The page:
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I’M NOT SAYING YOUR GARDEN IS FULL OF SNAKES, BUT I’M ALSO NOT SAYING IT ISN’T by Ian C. Williams


After the move, I inherited a garden—

every bed overgrowing its edging stones 


with weed and tangling vine, withered tendrils 

and twisted thorns. So I tear out their coil 


and suffocation, break up and layer the earth—

cardboard, dead leaves, topsoil, mulch—


redefining the boundaries by churning the soil 

and clothing it with what is new.


But old friend—we garden differently. 


You’re tearing through hibiscus and hedgerow 

while I dig through the loam for answers.


As it is, I have forced raw fingerprints past the crust 

and scooped away the soil in search of the foul seed 


that you planted, that scarred the ground between us. 

No one warned me how it would sprout—enraged—


out of the earth, vines spiraling to choke and ensnare. 

It grows its yellow and orange fruit: round, bruised, 


glittering with the acrid dew of resentment. In the end, 

burial is the final labor of bitterness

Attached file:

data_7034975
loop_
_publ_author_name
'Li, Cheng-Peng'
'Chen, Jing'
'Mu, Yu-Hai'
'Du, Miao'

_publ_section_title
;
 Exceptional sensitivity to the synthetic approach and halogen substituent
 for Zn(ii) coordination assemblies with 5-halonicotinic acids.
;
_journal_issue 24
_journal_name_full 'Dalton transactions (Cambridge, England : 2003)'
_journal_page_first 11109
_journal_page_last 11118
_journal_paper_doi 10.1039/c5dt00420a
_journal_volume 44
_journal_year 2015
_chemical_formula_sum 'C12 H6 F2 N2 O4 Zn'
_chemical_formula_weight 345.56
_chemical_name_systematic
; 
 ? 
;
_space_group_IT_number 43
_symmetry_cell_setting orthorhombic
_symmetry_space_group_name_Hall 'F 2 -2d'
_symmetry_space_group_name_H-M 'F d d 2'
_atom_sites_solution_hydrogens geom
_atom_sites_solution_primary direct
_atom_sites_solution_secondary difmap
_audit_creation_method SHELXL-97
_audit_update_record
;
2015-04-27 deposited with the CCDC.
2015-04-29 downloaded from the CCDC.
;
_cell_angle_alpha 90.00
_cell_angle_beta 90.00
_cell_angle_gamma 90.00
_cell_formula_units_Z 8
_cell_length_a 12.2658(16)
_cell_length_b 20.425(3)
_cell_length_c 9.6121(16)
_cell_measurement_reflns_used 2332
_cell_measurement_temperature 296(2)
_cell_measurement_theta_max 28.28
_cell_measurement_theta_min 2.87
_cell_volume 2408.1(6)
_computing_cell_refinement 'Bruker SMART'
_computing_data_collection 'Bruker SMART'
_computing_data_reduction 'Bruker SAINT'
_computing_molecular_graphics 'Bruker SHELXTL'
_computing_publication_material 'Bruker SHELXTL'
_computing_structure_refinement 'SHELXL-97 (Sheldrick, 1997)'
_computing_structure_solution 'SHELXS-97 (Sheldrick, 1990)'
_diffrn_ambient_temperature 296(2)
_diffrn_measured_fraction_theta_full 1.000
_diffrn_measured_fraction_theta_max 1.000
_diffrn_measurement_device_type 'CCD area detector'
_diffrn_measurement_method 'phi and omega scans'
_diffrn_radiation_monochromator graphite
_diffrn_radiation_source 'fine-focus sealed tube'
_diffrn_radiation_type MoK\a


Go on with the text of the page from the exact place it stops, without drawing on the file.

and every night, you’re lost in the process 

of carving a grave into your front yard 


with shovel, spade, and spite. 

But my hands are filthy, wrist deep in the slick grit 


of this soil, trying to excise this bilious root.

I can’t bring myself to pretend the earth is not upturned.



 


Ian C. Williams is a poet and teacher from Appalachia. He is also the editor-in-chief for Jarfly: A Poetry Magazine. In 2019, Williams received a Masters in Fine Arts in Creative Writing from Oklahoma State University, and his debut full-length collection of poems, Every Wreckage, is forthcoming from Fernwood Press in 2023. He currently lives with his wife and two sons in Fairmont, West Virginia.

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